• Download the 2014 Children’s Choice Book Awards Finalists Now!

    Visit www.iTunes.com/CCBookAwards to download these titles directly to your Mac, iPad, iPhone, or iPod touch, then encourage all the young readers in your life to vote for their favorites at ccbookwards.com …

  • “Baffled” Cops Called to Police Teen Book Giveaway

    Parents, concerned that teens would read the book without their parents’ permission, called the police to the scene. Still, all but 20 of the 350+ book copies were successfully given …

  • In the Pages of a Book, a Wimpy Kid Can be a Hero. See Why Jeff Kinney Loves Children’s Book Week!

    Follow our YouTube playlist for fun videos from children’s book creators celebrating children’s books and the joy of reading — now through Book Week!  Stay tuned for wonderful videos from …

  • Internationally Bestselling Book, ‘Pay it Forward,’ to be Published as New Middle Grade Novel

    NEW YORK, NY – Paula Wiseman Books, an imprint of Simon & Schuster Children’s Publishing, has announced today that Pay It Forward, an adult novel that inspired a highly successful movement of …

  • Free Author Readings for PreK-8 Classrooms and Young Readers at Home Nationwide on April 30 to Celebrate El día de los niños, El día de los libros!

     FOR IMMEDIATE RELEASE: Contact: Shira Schindel, Qlovi(551) 697-1983sschindel@qlovi.com New York, NY- April 25, 2014—Qlovi, the classroom eBook and literacy company, partners with leading organizations and companies to bring free virtual …

  • Children’s Book Week Has Gone to the Dogs with Author Jenny Hubbard and Special Guest, Oliver!

    Follow our YouTube playlist for fun videos from children’s book creators celebrating children’s books and the joy of reading — now through Book Week!  Stay tuned for wonderful videos from: …

  • A New Feature Film Adaptation of The BFG, Directed by Steven Spielberg, is Planned For Release in 2016

    Roald Dahl’s much-loved children’s classic The BFG is set for the big screen in 2016. Renowned film director Steven Spielberg will direct the new adaptation with Melissa Mathison, who last worked with …

  • Picture Books Are for All Ages: A Bookstore Tip Sheet

    “The term ‘picture book’ simply refers to a book format in which art and text depend on one another for the full meaning of the book to emerge. Picture books …

  • Author John Green Named One Of Time Magazine’s ‘100 Most Influential People’

    “Some say that through his books, John gives a voice to teenagers. I humbly disagree. I think John hears the voices of teenagers. He acknowledges the intelligence and vulnerability that …

  • Calling All Kids’ Book Creators! Kate DiCamillo Gives Top 10 Reasons to Be Part of Indies First Storytime Day

    This event was inspired by Indies First, an initiative invented by Sherman Alexie last November, which asked established authors to act as booksellers at their local independent bookstore for a day.   Kate give authors …

  • CBC Diversity: A Considered Response

    So what happens now? Book Expo will likely respond with another apology and promise to do better. But it’s too late. The damage is done. “We’re sorry” is no longer acceptable. It is clear that diversity is not a priority for ReedPop and BEA. Either they are not thinking about it at all, or they are actively choosing against diversity because they believe they can make more money with an all-white line-up. These are not our values at Book Riot, and so we will not be supporting, promoting, participating in, covering, or encouraging our community to attend BookCon. We can’t control ReedPop and BEA’s choices, but we can control this. No diversity = no support.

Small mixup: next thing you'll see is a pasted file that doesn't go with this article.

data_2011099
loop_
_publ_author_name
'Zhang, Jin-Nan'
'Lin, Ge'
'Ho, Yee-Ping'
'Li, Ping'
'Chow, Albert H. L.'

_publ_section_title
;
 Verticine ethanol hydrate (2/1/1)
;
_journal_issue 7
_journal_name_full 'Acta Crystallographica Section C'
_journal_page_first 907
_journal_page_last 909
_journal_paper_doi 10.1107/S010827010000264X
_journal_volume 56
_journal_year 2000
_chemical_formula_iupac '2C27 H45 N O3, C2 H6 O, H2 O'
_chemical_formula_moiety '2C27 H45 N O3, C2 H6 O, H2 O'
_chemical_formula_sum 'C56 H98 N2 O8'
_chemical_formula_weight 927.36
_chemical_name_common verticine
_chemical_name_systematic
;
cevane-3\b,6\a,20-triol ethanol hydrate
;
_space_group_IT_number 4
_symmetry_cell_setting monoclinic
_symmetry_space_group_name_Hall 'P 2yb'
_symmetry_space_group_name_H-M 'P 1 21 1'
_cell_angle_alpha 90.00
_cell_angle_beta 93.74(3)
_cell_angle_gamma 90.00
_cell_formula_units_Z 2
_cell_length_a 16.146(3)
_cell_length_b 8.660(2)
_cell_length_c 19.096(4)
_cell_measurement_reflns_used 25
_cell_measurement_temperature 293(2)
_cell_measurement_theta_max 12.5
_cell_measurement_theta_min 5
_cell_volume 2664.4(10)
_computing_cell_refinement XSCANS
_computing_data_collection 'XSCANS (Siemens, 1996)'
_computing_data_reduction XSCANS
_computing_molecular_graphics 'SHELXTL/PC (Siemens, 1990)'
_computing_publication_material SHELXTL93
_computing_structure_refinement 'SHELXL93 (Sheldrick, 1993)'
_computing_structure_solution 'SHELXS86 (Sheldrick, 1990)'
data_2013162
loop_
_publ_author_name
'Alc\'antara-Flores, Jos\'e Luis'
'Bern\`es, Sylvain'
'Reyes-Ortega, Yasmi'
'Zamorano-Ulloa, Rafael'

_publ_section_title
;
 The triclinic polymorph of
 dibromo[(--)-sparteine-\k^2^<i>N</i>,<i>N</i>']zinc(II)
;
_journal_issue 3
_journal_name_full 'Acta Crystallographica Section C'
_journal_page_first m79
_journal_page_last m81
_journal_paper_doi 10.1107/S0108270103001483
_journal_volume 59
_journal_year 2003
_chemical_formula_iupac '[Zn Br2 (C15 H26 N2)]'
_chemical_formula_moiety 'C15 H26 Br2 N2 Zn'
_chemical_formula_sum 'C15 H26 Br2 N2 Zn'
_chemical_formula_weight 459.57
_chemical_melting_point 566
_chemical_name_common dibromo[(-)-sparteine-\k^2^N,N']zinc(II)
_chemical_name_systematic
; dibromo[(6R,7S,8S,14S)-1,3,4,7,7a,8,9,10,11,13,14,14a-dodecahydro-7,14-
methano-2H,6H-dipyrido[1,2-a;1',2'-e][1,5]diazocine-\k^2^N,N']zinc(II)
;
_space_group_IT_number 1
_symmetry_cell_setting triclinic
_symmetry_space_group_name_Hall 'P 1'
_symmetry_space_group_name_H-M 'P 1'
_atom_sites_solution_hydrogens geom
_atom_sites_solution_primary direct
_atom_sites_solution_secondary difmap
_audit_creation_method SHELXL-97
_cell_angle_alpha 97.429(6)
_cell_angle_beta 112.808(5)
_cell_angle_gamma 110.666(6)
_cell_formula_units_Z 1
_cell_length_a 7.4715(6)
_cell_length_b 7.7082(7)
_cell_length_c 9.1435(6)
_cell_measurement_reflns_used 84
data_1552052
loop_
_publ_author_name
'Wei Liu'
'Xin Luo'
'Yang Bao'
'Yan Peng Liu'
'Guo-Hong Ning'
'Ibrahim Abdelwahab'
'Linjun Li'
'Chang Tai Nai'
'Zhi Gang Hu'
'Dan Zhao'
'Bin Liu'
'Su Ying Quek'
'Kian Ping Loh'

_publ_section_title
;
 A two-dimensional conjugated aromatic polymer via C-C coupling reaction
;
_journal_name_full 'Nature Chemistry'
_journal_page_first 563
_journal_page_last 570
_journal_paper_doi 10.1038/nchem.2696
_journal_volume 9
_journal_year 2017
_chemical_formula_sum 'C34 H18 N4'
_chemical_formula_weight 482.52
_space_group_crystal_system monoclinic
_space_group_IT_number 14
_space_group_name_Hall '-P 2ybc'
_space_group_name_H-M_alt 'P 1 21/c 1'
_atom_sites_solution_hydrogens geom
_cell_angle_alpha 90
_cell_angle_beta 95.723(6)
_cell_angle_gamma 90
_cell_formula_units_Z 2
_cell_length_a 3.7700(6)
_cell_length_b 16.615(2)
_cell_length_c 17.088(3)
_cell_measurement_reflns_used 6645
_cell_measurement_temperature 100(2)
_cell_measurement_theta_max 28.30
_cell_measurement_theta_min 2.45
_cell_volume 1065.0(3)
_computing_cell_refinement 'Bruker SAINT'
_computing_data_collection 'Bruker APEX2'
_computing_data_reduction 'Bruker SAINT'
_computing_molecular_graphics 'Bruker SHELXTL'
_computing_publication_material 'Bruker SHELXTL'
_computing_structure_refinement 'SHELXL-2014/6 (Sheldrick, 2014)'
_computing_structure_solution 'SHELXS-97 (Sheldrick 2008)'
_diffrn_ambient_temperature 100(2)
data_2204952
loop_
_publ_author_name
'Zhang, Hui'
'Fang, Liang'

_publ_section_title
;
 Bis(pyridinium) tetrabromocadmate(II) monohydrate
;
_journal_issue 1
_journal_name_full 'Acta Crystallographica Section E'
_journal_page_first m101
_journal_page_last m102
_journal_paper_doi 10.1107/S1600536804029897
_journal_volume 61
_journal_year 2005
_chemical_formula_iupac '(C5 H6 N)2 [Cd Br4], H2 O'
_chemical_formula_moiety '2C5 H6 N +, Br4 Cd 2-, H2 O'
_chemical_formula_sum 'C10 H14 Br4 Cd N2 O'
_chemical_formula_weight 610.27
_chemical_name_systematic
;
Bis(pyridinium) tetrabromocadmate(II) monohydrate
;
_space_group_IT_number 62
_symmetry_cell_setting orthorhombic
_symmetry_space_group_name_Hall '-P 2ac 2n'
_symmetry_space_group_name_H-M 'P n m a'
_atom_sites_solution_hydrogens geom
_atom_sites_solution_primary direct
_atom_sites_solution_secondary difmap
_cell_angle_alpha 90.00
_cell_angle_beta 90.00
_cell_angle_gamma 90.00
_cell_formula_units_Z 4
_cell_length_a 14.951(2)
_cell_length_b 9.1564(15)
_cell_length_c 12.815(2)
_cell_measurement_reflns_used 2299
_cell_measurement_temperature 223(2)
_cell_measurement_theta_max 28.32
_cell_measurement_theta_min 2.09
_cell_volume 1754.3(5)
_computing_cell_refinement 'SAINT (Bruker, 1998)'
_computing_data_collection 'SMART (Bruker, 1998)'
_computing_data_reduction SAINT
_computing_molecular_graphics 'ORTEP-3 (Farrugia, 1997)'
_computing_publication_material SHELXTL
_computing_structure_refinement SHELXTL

Rebecca Joines Schinsky, director of content and community for Riot New Media Group

    We admire any person or company that appreciates and promotes authors and the creation of more representative stories. Standing up for what you believe in is important as is educating the masses on the issue at hand.

    This month, though, story upon story in the news covering the “lack of diversity in children’s literature” have said the same thing. Enough already. Writing one article after another that “talks” about the diversity buzzword isn’t solving anything.

    Last month, a list highlighting what each group in the book purchasing process could do to change the situation was circulated—originating from the CCBC listserv post by Sarah Hamburg (bravo!). Let’s continue what Sarah started and come up with action items we can each undertake as editors, parents, librarians, booksellers, literary agents, publicists, etc. and then work together.

    Awareness has been raised. Now the conversation needs to change. CBC Diversity is all ears on how we can help create and sustain that change.

    • We were told that parents, teachers, and librarians couldn’t find the diverse books they were searching for so we created the CBC Diversity Goodreads Bookshelf, a quantitative, not qualitative, list compiling the diverse titles submitted by our members.
    • We were told that a major reason why more diverse books weren’t ushered into houses was because the employees of those houses were not diverse. We answered this concern by attending the Baruch College Career fair in February, hosting a recruitment panel in March for publishing professionals, and representing the children’s publishing industry at a virtual career fair in April, which hosted 3,416 students and alumni from schools across the country.
    • We were told that agents need to be a larger part of this conversation, so we welcomed agents to join the discussion at an Editor/Agent CBC Diversity Dialogue.

    How else can we continue to grow and support an industry that is committed to reflecting our society in a representative way? What programs need to be put into place and what connections need to be forged to keep moving forward instead of stirring the pot and hoping that will be enough?